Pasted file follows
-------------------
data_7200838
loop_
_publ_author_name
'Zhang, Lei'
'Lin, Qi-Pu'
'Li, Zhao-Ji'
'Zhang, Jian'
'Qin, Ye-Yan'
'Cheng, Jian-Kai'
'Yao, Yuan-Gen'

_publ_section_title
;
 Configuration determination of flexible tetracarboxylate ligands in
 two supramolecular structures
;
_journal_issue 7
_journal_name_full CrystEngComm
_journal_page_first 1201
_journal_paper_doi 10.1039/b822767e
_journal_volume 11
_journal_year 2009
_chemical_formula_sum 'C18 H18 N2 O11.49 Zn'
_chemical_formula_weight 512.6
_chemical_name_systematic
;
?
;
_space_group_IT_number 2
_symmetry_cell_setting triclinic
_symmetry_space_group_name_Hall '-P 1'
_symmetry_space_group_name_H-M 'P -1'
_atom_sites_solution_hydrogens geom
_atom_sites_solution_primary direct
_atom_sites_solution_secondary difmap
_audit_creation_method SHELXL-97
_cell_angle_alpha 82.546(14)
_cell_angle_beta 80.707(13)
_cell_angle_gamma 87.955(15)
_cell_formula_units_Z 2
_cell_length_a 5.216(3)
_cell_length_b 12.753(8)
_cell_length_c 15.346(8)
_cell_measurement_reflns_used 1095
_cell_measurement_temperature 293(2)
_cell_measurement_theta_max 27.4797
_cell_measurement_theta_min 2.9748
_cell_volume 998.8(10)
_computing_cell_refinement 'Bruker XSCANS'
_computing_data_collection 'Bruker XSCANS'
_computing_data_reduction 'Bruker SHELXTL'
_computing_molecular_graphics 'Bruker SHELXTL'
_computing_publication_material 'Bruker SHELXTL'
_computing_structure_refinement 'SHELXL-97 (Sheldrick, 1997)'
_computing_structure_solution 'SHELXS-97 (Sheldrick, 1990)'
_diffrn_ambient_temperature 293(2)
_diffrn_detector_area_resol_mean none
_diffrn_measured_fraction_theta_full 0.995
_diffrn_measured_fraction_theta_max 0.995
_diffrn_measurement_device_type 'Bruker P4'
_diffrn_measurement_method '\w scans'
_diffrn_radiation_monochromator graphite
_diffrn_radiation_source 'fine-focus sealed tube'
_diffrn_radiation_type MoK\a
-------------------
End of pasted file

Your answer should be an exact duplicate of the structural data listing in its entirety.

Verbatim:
data_7200838
loop_
_publ_author_name
'Zhang, Lei'
'Lin, Qi-Pu'
'Li, Zhao-Ji'
'Zhang, Jian'
'Qin, Ye-Yan'
'Cheng, Jian-Kai'
'Yao, Yuan-Gen'

_publ_section_title
;
 Configuration determination of flexible tetracarboxylate ligands in
 two supramolecular structures
;
_journal_issue 7
_journal_name_full CrystEngComm
_journal_page_first 1201
_journal_paper_doi 10.1039/b822767e
_journal_volume 11
_journal_year 2009
_chemical_formula_sum 'C18 H18 N2 O11.49 Zn'
_chemical_formula_weight 512.6
_chemical_name_systematic
;
?
;
_space_group_IT_number 2
_symmetry_cell_setting triclinic
_symmetry_space_group_name_Hall '-P 1'
_symmetry_space_group_name_H-M 'P -1'
_atom_sites_solution_hydrogens geom
_atom_sites_solution_primary direct
_atom_sites_solution_secondary difmap
_audit_creation_method SHELXL-97
_cell_angle_alpha 82.546(14)
_cell_angle_beta 80.707(13)
_cell_angle_gamma 87.955(15)
_cell_formula_units_Z 2
_cell_length_a 5.216(3)
_cell_length_b 12.753(8)
_cell_length_c 15.346(8)
_cell_measurement_reflns_used 1095
_cell_measurement_temperature 293(2)
_cell_measurement_theta_max 27.4797
_cell_measurement_theta_min 2.9748
_cell_volume 998.8(10)
_computing_cell_refinement 'Bruker XSCANS'
_computing_data_collection 'Bruker XSCANS'
_computing_data_reduction 'Bruker SHELXTL'
_computing_molecular_graphics 'Bruker SHELXTL'
_computing_publication_material 'Bruker SHELXTL'
_computing_structure_refinement 'SHELXL-97 (Sheldrick, 1997)'
_computing_structure_solution 'SHELXS-97 (Sheldrick, 1990)'
_diffrn_ambient_temperature 293(2)
_diffrn_detector_area_resol_mean none
_diffrn_measured_fraction_theta_full 0.995
_diffrn_measured_fraction_theta_max 0.995
_diffrn_measurement_device_type 'Bruker P4'
_diffrn_measurement_method '\w scans'
_diffrn_radiation_monochromator graphite
_diffrn_radiation_source 'fine-focus sealed tube'
_diffrn_radiation_type MoK\a